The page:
Waimea in Hawaii County, Hawaii — Hawaiian Island Archipelago (Pacific Ocean)
Farming the Land, Fishing the Sea
Lapakahi State Historical Park
The ahupua'a is a traditional land division that runs mauka from the mountains to makai (seaward). The ahupua'a of Lapakahi encompasses more than 2,000 acres along the leeward slopes of the Kohala Mountains. The distance from the upland forests down to the shoreline is about 4 miles.
The makai or coastal area around Koai'e Cove was initially settled around A.D. 1300. By A.D. 1500, people had moved upland to the kula zone and were cultivating crops in the extensive Kohala fieldsystem. The staple crops of 'uala (sweet potato) and drylands kale (taro) were grown on the slopes in planting areas defined by earthen berms and low rock walls. The population of maka'āinana (farmers and fishers) in the ahupua'a of Lapakahi grew to several hundred at the time of Western Contact in the late 1700s.
Many families lived around Koai'e Coave where they built pole frame houses with thatched roofs of pili grass atop stacked rock walls. The complex of rock walls along the coast are what remains of this former settlement that flourished at Koai'e. They gathered shellfish and limu (seaweed) from the nearshore wars and fished offshore
Many 'ohana (families) move mauka during the rainy winter season as this was the time for planting and agricultural activity was at its peak. A network of trails running mauka-makai was used to tend to the fields and exchange the resources of the 'āina (land) and kai (sea).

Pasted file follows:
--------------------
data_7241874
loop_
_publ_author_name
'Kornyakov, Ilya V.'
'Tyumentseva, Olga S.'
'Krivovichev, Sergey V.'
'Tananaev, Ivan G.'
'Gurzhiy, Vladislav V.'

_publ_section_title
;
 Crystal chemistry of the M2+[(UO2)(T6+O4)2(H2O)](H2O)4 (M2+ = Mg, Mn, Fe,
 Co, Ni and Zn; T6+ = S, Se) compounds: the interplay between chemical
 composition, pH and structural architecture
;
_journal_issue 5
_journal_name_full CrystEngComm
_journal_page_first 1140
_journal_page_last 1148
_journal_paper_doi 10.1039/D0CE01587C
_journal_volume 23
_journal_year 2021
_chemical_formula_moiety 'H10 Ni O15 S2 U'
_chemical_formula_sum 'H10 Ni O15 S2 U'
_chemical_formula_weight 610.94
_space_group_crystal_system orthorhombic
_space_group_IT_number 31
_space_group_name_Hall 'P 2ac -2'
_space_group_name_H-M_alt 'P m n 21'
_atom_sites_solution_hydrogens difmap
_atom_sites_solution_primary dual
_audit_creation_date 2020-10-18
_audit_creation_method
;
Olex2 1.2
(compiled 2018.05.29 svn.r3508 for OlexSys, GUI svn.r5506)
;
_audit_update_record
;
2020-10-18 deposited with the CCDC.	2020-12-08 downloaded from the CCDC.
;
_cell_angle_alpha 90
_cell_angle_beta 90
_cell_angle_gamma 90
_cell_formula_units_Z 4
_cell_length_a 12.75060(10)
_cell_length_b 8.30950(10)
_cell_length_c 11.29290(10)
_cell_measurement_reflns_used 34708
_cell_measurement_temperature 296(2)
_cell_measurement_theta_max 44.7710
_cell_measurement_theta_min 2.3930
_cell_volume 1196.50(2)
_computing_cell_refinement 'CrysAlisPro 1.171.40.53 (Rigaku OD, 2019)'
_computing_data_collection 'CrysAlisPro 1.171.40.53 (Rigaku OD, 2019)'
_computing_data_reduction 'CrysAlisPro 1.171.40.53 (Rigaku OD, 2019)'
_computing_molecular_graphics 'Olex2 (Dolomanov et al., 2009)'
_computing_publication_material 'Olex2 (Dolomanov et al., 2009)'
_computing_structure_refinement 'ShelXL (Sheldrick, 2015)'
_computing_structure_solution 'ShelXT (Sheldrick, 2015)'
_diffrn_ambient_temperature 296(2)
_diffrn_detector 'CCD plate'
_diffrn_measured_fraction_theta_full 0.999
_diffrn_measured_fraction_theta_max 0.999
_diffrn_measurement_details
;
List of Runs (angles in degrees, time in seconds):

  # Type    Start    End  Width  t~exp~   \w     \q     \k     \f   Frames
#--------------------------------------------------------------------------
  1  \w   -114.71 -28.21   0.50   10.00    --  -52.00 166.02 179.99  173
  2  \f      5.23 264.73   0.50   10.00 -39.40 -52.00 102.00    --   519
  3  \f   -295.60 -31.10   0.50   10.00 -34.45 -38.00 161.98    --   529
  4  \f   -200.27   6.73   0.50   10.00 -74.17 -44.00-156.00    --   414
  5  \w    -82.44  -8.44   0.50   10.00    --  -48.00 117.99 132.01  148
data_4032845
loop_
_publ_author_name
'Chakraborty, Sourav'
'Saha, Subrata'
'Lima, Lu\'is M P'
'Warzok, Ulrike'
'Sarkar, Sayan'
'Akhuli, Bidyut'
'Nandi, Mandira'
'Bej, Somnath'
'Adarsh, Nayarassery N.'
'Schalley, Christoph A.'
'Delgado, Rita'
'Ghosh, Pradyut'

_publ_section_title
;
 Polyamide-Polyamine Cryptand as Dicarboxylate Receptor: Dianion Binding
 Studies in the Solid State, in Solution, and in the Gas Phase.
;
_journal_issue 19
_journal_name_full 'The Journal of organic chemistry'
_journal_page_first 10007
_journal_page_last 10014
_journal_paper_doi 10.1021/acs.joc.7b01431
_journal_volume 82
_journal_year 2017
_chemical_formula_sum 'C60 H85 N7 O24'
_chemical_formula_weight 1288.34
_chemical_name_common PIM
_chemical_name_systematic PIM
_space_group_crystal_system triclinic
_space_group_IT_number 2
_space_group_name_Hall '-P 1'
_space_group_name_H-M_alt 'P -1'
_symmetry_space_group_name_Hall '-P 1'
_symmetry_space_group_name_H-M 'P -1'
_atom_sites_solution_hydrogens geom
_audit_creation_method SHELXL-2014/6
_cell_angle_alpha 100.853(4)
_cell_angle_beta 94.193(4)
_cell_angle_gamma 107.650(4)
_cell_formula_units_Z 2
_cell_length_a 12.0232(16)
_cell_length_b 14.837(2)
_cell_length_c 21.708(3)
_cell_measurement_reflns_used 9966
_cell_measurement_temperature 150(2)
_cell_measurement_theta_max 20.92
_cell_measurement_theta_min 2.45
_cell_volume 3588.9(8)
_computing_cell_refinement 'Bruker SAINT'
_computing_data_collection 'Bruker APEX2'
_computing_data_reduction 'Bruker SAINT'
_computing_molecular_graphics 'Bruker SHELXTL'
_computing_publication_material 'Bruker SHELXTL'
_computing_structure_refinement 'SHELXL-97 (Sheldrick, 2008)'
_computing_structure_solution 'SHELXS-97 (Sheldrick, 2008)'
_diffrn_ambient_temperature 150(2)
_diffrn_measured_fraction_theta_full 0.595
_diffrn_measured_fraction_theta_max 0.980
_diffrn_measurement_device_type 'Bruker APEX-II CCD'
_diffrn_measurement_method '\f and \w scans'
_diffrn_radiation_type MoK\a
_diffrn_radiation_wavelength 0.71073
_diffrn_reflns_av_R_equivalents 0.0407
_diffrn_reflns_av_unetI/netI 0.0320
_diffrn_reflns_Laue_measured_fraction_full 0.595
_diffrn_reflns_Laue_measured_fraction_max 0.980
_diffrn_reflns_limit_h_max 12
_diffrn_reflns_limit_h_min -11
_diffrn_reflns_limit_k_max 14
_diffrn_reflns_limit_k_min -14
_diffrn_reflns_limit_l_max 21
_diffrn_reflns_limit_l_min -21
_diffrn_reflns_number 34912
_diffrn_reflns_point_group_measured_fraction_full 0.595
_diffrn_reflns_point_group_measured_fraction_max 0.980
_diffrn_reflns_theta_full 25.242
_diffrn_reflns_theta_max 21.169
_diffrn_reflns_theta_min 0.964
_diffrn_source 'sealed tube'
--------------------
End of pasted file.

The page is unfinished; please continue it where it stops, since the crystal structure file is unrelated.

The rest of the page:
The leeward coast of the island lacks permanent surface water because the rain falls upslope and is rapidly absorbed by the porous volcanic soils. At Lapakahi, wells were dug near the coast to locate the freshwater lenses atop the salt water. This water is vital for drinking, gardens, and food preparation. The lowering the water table in the late 1800s may be one reason the people left Lapakahi around 1920.
Erected by State of Hawai'i, Department of Land ad Natural Resources, Division of State.
Topics. This historical marker is listed in these topic lists: Agriculture • Anthropology & Archaeology • Asian Americans • Settlements & Settlers. A significant historical year for this entry is 1300.
Location. 20° 10.518′ N, 155° 53.856′ W. Marker is in Waimea, Hawaii, in Hawaii County. Marker can be reached from Akoni Pule Highway (Hawaii Route 270), Touch for map. Marker is in this post office area: Kamuela HI 96743, United States of America. Touch for directions.
Other nearby markers. At least 8 other markers are within 12 miles of this marker, measured as the crow flies. Clues from the Past... The Archaeology of Lapakahi (within shouting distance of this marker); 1st BN., 141st Infantry Regiment (approx. 7˝ miles away); Pelekane (approx. 11.3 miles away); Hale o Kapuni Heiau (approx. 11.3 miles away); Pu'ukohola Heiau (approx. 11.3 miles away); Mailekini Heiau (approx. 11.3 miles away); Pu'ukohlā Heiau (approx. 11.3 miles away); Pu'ukohola Heiau National Historic Site (approx. 11˝ miles away). Touch for a list and map of all markers in Waimea.
More about this marker. This marker is located at Lapakahi State Historical Park
Additional keywords. Native Hawaiians, Pacific Islanders
Credits. This page was last revised on August 23, 2020. It was originally submitted on November 20, 2017, by Barry Swackhamer of Brentwood, California. This page has been viewed 91 times since then and 2 times this year. Photos: 1, 2, 3, 4, 5. submitted on November 20, 2017, by Barry Swackhamer of Brentwood, California.